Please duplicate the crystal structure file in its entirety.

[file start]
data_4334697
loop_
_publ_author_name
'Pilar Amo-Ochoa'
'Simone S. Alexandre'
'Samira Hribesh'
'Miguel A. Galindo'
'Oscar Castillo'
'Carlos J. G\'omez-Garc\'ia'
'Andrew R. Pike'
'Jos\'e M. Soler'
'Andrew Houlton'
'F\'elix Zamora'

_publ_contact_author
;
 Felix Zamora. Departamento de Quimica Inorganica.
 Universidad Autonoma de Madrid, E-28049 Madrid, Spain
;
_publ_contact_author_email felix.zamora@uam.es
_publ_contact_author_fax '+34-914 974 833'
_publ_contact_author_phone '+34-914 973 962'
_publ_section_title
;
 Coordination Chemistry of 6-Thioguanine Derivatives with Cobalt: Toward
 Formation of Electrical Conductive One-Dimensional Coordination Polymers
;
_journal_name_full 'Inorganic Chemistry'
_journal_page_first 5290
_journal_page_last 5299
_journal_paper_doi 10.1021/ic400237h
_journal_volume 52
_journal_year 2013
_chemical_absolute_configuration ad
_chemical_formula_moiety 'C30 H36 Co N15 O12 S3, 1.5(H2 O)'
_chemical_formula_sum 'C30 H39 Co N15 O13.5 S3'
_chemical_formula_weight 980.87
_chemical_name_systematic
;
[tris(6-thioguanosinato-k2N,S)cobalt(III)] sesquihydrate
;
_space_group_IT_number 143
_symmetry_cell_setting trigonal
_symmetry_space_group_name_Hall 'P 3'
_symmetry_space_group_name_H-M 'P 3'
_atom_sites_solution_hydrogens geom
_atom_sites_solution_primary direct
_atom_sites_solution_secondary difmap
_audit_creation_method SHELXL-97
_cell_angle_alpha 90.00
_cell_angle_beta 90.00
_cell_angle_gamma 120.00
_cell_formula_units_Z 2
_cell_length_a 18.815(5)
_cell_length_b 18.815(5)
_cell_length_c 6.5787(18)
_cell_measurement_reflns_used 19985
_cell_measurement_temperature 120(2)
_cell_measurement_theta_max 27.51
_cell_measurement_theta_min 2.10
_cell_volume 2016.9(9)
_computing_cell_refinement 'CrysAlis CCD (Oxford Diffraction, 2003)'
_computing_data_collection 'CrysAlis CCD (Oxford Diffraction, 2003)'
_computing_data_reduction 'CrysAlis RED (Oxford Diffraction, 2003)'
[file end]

data_4334697
loop_
_publ_author_name
'Pilar Amo-Ochoa'
'Simone S. Alexandre'
'Samira Hribesh'
'Miguel A. Galindo'
'Oscar Castillo'
'Carlos J. G\'omez-Garc\'ia'
'Andrew R. Pike'
'Jos\'e M. Soler'
'Andrew Houlton'
'F\'elix Zamora'

_publ_contact_author
;
 Felix Zamora. Departamento de Quimica Inorganica.
 Universidad Autonoma de Madrid, E-28049 Madrid, Spain
;
_publ_contact_author_email felix.zamora@uam.es
_publ_contact_author_fax '+34-914 974 833'
_publ_contact_author_phone '+34-914 973 962'
_publ_section_title
;
 Coordination Chemistry of 6-Thioguanine Derivatives with Cobalt: Toward
 Formation of Electrical Conductive One-Dimensional Coordination Polymers
;
_journal_name_full 'Inorganic Chemistry'
_journal_page_first 5290
_journal_page_last 5299
_journal_paper_doi 10.1021/ic400237h
_journal_volume 52
_journal_year 2013
_chemical_absolute_configuration ad
_chemical_formula_moiety 'C30 H36 Co N15 O12 S3, 1.5(H2 O)'
_chemical_formula_sum 'C30 H39 Co N15 O13.5 S3'
_chemical_formula_weight 980.87
_chemical_name_systematic
;
[tris(6-thioguanosinato-k2N,S)cobalt(III)] sesquihydrate
;
_space_group_IT_number 143
_symmetry_cell_setting trigonal
_symmetry_space_group_name_Hall 'P 3'
_symmetry_space_group_name_H-M 'P 3'
_atom_sites_solution_hydrogens geom
_atom_sites_solution_primary direct
_atom_sites_solution_secondary difmap
_audit_creation_method SHELXL-97
_cell_angle_alpha 90.00
_cell_angle_beta 90.00
_cell_angle_gamma 120.00
_cell_formula_units_Z 2
_cell_length_a 18.815(5)
_cell_length_b 18.815(5)
_cell_length_c 6.5787(18)
_cell_measurement_reflns_used 19985
_cell_measurement_temperature 120(2)
_cell_measurement_theta_max 27.51
_cell_measurement_theta_min 2.10
_cell_volume 2016.9(9)
_computing_cell_refinement 'CrysAlis CCD (Oxford Diffraction, 2003)'
_computing_data_collection 'CrysAlis CCD (Oxford Diffraction, 2003)'
_computing_data_reduction 'CrysAlis RED (Oxford Diffraction, 2003)'